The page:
Bedminster Pharmacy come up with brilliant new way to raise awareness during COVID-19
The Pharmacy team at Bedminster Pharmacy have come up with a clever new initiative to raise awareness of pancreatic cancer during the COVID-19 pandemic, using QR codes on posters and bag labels, to link patients and customers to Pancreatic Cancer Action’s symptoms page.
Bedminster pharmacy, run by our amazing Pharmacy Ambassador Ade Williams, have been long-time supporters of Pancreatic Cancer Action (PCA) and have helped to run numerous campaigns to improve awareness of pancreatic cancer in the pharmacy and healthcare sector.
Their latest idea looks to use QR codes on posters and and bag labels to encourage their customers to learn more about the symptoms of pancreatic cancer, by linking them to PCA’s symptoms page.
Bedminster Pharmacy’s Poster
This latest initiative from Bedminster Pharmacy provides a simple solution to informing customers of the signs and symptoms of pancreatic cancer, without having to have close communication with individuals and risk the spread of the virus.
As Bedminster Pharmacy’s Pre-reg pharmacist Joanne explains in the video, pharmacy customers simply need to scan the QR code with their phones and will be automatically directed to PCA’s symptom page for more info. Once on the website they can also find useful advice on the next steps to take if they are concerned that they may have the disease. The QR code has also been adapted to a pharmacy label that can be attached to all dispensed medicines from the pharmacy.
Joanne Lam, Pre-reg pharmacist within the group : “We decided to make the QR code because we needed to find a safe, engaging way for us to educate our patients on the symptoms of pancreatic cancer especially during the COVID-19 pandemic.
The time-limited interactions with patients in the pharmacy, needed to keep everyone safe, means this simple and easy idea, will most importantly- help make a key difference to increases pancreatic cancer symptom awareness and aid early diagnosis. This will saves lives.”
Ade Williams Lead Pharmacist adds: “I have seen how the pandemic has set back work to improve pancreatic cancer outcomes. Community Pharmacy teams have been at the forefront of efforts to protect and care for our communities during this time.”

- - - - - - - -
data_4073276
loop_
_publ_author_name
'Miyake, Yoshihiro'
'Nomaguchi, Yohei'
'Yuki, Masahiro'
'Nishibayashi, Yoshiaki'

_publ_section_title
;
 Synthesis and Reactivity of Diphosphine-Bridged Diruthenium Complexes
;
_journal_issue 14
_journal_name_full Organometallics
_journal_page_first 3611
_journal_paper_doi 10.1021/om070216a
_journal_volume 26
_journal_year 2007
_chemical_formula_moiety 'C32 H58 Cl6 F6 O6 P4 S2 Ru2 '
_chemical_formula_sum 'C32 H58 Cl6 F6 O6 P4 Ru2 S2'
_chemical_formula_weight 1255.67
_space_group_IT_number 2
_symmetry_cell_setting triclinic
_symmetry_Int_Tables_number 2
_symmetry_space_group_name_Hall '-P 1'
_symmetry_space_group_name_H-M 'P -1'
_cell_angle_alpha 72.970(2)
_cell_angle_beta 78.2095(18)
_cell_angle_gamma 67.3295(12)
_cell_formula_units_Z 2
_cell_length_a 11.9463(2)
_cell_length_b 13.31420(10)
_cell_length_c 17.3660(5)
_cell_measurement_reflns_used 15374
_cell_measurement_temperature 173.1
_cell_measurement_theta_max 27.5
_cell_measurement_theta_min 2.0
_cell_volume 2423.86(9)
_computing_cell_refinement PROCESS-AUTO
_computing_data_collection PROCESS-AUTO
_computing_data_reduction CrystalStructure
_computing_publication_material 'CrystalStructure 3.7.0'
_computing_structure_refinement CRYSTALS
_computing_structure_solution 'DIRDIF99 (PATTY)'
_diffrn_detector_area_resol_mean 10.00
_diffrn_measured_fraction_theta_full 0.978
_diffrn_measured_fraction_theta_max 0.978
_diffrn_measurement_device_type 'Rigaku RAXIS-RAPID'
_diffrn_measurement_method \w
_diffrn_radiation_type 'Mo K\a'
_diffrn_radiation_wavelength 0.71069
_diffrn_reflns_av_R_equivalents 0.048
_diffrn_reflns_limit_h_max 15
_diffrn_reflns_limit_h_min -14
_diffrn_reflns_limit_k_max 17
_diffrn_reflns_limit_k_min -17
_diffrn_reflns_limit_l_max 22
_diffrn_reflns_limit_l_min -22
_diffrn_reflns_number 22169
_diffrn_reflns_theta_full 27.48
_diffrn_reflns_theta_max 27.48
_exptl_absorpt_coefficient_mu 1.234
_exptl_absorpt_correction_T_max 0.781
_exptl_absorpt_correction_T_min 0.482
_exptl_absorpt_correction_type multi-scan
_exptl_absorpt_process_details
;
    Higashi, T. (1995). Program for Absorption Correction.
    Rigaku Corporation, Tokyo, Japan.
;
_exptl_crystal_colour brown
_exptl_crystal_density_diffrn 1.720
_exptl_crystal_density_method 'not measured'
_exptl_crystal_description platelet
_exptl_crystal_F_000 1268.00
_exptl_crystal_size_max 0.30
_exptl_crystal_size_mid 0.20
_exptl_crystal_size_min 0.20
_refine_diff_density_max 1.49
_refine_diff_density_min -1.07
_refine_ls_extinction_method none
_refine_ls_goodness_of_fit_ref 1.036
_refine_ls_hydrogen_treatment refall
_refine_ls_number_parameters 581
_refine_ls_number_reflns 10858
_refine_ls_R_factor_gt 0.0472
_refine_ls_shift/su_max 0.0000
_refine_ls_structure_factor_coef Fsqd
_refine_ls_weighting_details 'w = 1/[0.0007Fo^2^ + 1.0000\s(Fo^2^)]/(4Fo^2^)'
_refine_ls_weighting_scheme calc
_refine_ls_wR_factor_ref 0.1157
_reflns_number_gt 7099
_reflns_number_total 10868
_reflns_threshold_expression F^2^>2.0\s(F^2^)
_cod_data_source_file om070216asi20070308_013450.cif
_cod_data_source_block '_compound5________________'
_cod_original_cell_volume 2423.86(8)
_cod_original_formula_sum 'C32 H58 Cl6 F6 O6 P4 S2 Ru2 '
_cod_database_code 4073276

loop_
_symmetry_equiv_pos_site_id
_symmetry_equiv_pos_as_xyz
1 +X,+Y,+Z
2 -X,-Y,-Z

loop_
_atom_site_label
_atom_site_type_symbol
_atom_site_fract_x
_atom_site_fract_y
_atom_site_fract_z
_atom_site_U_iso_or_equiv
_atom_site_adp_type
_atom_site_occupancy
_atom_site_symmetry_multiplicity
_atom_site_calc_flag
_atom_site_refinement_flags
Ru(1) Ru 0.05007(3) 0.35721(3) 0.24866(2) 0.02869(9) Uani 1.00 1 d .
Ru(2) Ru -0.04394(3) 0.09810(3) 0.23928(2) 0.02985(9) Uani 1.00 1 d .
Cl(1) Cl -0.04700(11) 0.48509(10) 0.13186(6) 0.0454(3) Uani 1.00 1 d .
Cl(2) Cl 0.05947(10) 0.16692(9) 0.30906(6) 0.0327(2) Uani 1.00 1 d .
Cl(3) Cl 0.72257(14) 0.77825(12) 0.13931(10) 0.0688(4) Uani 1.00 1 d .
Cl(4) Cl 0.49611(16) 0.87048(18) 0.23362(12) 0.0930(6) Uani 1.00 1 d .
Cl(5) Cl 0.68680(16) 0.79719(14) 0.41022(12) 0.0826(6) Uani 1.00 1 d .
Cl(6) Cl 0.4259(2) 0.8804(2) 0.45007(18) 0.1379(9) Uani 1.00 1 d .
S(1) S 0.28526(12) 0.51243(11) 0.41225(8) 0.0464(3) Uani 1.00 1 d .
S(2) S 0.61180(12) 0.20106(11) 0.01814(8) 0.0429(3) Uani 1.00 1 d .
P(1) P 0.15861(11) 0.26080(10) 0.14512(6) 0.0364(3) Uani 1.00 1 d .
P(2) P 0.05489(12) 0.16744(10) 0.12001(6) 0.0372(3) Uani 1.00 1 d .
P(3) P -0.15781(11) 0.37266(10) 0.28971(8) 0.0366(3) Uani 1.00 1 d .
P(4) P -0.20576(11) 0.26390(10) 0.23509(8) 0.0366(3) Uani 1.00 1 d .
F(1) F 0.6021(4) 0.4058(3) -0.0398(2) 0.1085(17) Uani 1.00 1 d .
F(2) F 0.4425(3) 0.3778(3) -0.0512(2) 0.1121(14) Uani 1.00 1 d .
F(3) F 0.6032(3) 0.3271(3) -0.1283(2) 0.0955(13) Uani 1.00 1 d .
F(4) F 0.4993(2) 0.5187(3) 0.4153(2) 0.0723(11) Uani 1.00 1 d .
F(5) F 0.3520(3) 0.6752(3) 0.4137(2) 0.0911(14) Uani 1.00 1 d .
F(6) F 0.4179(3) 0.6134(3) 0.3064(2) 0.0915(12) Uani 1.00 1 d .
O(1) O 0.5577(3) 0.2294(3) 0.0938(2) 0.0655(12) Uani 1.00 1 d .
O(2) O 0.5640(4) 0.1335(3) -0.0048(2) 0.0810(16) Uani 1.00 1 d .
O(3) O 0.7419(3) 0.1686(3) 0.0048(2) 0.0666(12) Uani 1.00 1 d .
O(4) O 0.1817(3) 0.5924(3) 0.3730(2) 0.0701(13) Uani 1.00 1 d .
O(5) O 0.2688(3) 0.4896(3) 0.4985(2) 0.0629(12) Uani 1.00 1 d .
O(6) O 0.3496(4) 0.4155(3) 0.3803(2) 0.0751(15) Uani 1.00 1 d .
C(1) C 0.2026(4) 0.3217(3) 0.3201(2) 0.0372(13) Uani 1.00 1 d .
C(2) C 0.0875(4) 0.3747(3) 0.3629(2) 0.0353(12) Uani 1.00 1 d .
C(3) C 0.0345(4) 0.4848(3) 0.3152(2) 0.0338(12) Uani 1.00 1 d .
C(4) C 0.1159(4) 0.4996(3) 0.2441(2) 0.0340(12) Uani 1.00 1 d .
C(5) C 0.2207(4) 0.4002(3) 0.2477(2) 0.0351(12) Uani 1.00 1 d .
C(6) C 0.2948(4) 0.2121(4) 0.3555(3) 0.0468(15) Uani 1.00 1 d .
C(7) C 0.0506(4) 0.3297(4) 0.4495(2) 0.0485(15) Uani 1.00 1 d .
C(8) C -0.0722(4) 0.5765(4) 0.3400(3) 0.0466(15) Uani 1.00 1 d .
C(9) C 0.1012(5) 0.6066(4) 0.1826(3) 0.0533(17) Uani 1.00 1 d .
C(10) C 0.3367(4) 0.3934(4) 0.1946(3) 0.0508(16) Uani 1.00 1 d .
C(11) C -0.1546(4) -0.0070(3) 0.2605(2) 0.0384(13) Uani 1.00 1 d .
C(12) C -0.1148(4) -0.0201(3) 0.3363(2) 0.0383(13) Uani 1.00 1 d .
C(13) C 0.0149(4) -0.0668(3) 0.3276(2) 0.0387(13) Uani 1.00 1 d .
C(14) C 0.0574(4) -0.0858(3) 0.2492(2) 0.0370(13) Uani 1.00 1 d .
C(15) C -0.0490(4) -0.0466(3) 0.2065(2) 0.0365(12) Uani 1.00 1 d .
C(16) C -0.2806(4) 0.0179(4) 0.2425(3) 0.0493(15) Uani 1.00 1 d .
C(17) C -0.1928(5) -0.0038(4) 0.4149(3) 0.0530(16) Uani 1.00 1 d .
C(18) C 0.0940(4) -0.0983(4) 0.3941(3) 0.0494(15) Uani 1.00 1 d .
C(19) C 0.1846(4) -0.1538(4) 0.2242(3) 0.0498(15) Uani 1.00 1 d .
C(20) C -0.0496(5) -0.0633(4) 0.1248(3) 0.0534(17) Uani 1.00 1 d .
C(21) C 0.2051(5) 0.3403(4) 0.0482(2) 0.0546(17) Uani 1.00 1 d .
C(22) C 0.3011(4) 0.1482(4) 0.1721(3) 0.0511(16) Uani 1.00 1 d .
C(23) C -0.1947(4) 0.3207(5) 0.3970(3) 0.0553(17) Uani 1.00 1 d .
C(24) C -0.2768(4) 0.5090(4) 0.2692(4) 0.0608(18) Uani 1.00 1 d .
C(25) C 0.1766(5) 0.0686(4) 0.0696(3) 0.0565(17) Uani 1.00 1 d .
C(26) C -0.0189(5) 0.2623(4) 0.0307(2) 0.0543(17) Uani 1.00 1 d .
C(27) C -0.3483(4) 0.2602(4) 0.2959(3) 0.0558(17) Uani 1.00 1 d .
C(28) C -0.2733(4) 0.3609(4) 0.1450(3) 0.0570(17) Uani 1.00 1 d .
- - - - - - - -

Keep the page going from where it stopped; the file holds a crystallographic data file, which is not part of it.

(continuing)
We hope that by other pharmacies using Bedminster Pharmacy’s poster and dispensing label idea, more people will be inclined to learn about pancreatic cancer, leading them to recognise whether they are currently experiencing any of the symptoms, or if they do at any point in the future. This will significantly improve their chances of being diagnosed early and in time for surgery and could potentially save lives.
The impact of COVID-19 on pancreatic cancer
It comes at a time of social distancing and limited contact as a result of COVID-19, which has so far had a devastating impact on pancreatic cancer patients, throughout the course of 2020.
The full scale of the impact on patients has recently become apparent following the new data published from NHS England. Which has found that patients have been significantly affected at every stage of their journey including referrals, diagnostics and treatment, and has contributed to the 4000 cases of cancer missed in Scotland between March and June.
Although we are now seeing some recovery, GP surgeries and hospitals remain stretched and pharmacies could help to provide the much-needed extra resources to restore referrals and diagnostics to pre pandemic levels.
Why it is important to know the symptoms of pancreatic cancer
Currently only 10-20% of pancreatic cancer patients are diagnosed early enough, or in time for, potentially curative surgery. This is for several reasons, including a lack of simple screening or diagnostic tools, vague symptoms, and a lack of awareness.
Awareness of the signs and symptoms of pancreatic cancer amongst the public is still very low, with half of all patients having not heard of the disease before their own diagnosis.
This is particularly damaging due to the already vague and non-specific nature of the symptoms, which can often be passed off as other illnesses and makes diagnosis difficult.
PCA places a significant focus on this area, as we know that by improving symptom awareness it will in turn have a knock-on effect, increasing the number of people diagnosed early and raising the overall survival rate.
Why pharmacies play a key role in our mission
PCA has always recognised the importance of pharmacies in our mission to improve the survival rate of pancreatic cancer. Pharmacist’s with a regular customer base are well placed to spot the potential signs and symptoms of the disease and can action urgent GP referrals when required.
Ade: “Our communities need our help to increase pancreatic cancer symptom awareness and early diagnosis. We are their pillar of dependable and accessible care. The challenge is insurmountable without our partnering with and supporting PCA.”
Ade has previously emphasised the importance of pharmacists knowing about the symptoms of pancreatic cancer in his blog entry and has recently highlighted the issues surrounding COVID-19 and health inequalities.